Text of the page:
World Domination

Refocused And Retooled, Team USA Returns To Top Of The Podium At Women’s Worlds

Organizers chose the slogan “Passion in the Game” to symbolize the 2015 IIHF Women’s World Championship. That motto could just as easily encapsulate women’s hockey in general, and the U.S. Women’s National Team in particular.

Team USA came to Malmö, Sweden, having won four of the last five Women’s World Championships, but there was a little thing called the Olympics that had some observers questioning the Americans’ international supremacy.

Canada had set the gold standard on Olympic ice, winning the last four gold medals after the U.S. captured the inaugural tournament in Nagano, Japan, in 1998.

Their most recent meeting 14 months ago in Sochi, Russia, was a particularly devastating loss for the Americans, who held a 2-0 lead with just three and a half minutes remaining in the third period, only to see Canada rally to tie the game, and then win it 3-2 in overtime.

So to see a three-goal lead evaporate in the span of five minutes during this year’s gold-medal shootout brought back a bitter taste of déjà vu heading into the final period.

This time though, the Americans showed the resiliency of a champion and pushed back against the Canadian surge with a pair of third-period goals to nail down a 7-5 victory.

Stephanie Anderson, 18, and Annie Pankowski, 27, celebrate the first goal of the game as the U.S. Women's National Team stormed out to a 5-2 lead before holding on to win the gold-medal game, 7-5. The victory marked Team USA's fifth IIHF Women's World ChaStephanie Anderson, 18, and Annie Pankowski, 27, celebrate the first goal of the game as the U.S. Women's National Team stormed out to a 5-2 lead before holding on to win the gold-medal game, 7-5. The victory marked Team USA's fifth IIHF Women's World Cha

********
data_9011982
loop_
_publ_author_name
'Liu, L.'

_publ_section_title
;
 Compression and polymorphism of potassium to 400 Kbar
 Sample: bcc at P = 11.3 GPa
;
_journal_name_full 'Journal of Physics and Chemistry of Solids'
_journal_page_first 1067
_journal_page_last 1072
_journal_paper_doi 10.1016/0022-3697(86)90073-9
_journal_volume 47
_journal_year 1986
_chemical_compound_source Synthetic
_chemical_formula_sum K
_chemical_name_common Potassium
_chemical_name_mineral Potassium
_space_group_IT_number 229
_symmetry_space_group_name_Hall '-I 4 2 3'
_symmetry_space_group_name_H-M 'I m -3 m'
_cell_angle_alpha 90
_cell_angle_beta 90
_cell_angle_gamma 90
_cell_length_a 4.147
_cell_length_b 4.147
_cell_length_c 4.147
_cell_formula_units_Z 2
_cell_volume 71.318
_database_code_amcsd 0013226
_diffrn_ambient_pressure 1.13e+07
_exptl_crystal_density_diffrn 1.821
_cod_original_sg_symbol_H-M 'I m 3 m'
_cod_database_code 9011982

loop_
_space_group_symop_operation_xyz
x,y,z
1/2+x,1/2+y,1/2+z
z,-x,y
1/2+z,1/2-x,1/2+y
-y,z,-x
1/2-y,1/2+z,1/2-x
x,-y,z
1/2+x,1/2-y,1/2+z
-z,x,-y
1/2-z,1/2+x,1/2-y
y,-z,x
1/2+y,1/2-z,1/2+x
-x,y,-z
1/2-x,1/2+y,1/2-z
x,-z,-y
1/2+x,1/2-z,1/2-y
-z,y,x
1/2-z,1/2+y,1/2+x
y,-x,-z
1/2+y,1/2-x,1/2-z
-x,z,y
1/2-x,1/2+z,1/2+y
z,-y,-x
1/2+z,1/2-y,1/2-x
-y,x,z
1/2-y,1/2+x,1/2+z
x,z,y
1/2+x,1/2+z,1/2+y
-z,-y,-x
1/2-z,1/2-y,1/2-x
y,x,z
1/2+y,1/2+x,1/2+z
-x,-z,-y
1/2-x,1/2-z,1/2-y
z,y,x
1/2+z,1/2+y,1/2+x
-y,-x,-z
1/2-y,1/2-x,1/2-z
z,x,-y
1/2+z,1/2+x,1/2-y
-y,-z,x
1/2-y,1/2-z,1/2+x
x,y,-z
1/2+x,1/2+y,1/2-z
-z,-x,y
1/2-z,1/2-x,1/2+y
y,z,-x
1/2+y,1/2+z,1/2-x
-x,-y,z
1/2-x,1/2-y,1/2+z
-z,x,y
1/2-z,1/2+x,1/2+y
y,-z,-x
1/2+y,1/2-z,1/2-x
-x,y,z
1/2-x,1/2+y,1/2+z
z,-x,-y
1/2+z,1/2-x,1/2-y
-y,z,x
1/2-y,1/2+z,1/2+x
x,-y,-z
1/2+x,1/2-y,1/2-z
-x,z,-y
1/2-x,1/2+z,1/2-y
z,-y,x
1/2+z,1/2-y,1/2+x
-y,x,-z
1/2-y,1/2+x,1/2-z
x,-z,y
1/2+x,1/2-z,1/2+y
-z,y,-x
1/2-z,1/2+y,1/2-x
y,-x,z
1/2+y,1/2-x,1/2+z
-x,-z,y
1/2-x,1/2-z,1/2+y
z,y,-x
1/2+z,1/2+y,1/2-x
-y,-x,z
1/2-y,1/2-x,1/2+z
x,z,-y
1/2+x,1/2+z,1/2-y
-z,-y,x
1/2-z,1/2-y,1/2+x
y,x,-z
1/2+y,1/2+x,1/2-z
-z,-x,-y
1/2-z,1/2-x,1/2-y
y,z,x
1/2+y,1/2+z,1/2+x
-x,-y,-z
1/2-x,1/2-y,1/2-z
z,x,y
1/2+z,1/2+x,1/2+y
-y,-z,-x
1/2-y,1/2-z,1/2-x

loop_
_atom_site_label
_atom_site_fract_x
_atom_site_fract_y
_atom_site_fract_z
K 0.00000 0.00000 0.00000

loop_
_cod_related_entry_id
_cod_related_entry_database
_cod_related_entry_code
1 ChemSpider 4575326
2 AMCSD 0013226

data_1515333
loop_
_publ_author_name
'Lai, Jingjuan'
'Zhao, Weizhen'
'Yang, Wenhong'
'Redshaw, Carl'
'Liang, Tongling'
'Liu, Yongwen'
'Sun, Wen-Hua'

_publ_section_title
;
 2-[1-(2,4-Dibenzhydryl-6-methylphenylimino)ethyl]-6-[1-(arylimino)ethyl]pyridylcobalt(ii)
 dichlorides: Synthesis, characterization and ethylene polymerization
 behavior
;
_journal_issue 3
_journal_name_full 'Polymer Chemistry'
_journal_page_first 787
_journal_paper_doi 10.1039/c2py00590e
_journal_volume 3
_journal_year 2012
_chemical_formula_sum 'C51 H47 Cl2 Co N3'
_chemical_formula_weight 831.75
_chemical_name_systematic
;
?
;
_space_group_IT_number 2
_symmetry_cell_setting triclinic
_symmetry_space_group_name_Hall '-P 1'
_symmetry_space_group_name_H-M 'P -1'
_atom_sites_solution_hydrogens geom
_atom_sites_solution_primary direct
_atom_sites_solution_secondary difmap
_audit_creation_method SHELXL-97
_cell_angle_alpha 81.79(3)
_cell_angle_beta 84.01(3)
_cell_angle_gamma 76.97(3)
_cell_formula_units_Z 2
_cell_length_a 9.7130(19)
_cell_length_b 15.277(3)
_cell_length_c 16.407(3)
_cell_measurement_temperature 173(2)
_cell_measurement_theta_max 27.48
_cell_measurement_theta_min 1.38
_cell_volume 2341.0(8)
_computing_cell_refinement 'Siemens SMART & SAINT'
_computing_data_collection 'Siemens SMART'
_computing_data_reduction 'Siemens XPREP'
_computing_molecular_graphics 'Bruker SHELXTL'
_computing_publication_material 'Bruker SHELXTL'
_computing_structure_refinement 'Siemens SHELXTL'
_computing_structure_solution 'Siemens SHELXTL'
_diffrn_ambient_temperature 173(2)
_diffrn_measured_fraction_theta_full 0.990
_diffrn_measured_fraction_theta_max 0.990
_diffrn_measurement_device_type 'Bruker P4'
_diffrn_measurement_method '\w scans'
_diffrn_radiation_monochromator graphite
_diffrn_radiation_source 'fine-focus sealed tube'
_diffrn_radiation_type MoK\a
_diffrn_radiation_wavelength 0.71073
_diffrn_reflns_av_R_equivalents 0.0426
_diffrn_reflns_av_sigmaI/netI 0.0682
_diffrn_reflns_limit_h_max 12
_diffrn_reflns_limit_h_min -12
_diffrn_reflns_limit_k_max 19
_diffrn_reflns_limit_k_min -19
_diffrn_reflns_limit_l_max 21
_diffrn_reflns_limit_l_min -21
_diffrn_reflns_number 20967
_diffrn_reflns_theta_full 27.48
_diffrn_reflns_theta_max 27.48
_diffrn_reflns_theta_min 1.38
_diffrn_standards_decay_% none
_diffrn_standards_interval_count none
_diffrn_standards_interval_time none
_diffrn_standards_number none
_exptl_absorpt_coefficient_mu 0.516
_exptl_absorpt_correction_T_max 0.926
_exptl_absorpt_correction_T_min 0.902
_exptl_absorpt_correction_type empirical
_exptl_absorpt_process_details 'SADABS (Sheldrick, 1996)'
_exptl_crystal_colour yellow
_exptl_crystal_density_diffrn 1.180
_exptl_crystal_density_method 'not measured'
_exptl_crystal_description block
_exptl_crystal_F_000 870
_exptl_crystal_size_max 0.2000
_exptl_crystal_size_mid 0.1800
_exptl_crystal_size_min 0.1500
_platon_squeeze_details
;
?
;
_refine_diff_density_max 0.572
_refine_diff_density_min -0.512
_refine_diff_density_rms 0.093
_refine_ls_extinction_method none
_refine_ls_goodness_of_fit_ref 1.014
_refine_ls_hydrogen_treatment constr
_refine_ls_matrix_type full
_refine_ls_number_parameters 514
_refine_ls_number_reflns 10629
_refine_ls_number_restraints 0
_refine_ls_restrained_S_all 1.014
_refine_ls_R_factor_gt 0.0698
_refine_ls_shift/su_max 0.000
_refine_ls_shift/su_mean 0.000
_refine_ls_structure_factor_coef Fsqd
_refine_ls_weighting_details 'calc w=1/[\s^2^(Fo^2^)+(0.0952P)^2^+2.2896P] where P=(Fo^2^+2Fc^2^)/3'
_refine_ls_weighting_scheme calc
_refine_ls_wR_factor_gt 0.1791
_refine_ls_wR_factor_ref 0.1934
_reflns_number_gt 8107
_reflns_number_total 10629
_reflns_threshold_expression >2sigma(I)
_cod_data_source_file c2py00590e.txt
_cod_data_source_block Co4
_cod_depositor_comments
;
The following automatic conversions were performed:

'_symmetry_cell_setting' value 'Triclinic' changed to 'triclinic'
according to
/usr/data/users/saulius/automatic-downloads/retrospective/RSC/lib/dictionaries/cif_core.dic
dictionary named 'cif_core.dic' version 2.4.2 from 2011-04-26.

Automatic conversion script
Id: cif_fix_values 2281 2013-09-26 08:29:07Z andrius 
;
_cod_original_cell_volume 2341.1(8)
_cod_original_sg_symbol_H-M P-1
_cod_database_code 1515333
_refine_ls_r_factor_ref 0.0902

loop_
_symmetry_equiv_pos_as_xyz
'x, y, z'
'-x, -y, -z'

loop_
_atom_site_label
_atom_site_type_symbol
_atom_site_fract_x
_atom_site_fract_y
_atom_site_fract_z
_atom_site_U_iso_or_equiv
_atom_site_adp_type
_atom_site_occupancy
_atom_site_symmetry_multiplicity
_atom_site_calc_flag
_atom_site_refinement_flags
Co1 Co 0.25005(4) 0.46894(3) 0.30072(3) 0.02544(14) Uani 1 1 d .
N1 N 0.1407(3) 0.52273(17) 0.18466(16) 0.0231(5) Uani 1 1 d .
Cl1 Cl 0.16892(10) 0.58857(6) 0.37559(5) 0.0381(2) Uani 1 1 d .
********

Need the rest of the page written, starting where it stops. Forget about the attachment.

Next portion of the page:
“It’s a solid team win and that’s rare in our sport: to have everyone collectively come together as a unit and just roll the lines, it didn’t matter where you were,” said two-time Olympian Hilary Knight, who was named the tournament MVP. “To have a team win, it’s something special.”

In August, USA Hockey made a coaching shift and hired NHL veteran defenseman Ken Klee to take over the head coaching duties. One of his first moves was to pair Knight with fellow Olympians Brianna Decker and Kendall Coyne on the same line.

The move paid off eight months later when Knight led the tournament in scoring with Decker right behind her, and all three of them tied for the lead at the top of the plus/minus statistics.

“They’re all Olympians who have big expectations for themselves every night, and that’s great,” Klee said. “They’ve had great chemistry since the first day when I put the line together.”

And even more importantly, the trio stepped up when it mattered most.

In a semifinal shellacking of Russia, Decker led the way both on the ice and in the locker room. In addition to stepping in to serve as team captain in the wake of Meghan Duggan’s absence due to an illness, she also netted a hat trick and added an assist.

“We hit a little bit of adversity early on, but our line pressured well and we knew we’d just have to stay focused and work together as a team,” she said.

In the final, the line came up big again, combining for five points. Team USA had a comfortable 5-2 lead halfway through the game, having already forced Canada to make a goalie change during the first intermission.

When Canada scored twice in 98 seconds, Klee stepped down from his perch on the bench to address his defense corps before making his own goalie change in an attempt to wake up his team.

The move didn’t take root right away as Canada tied the game on the first shot they fired at new netminder Alex Rigsby.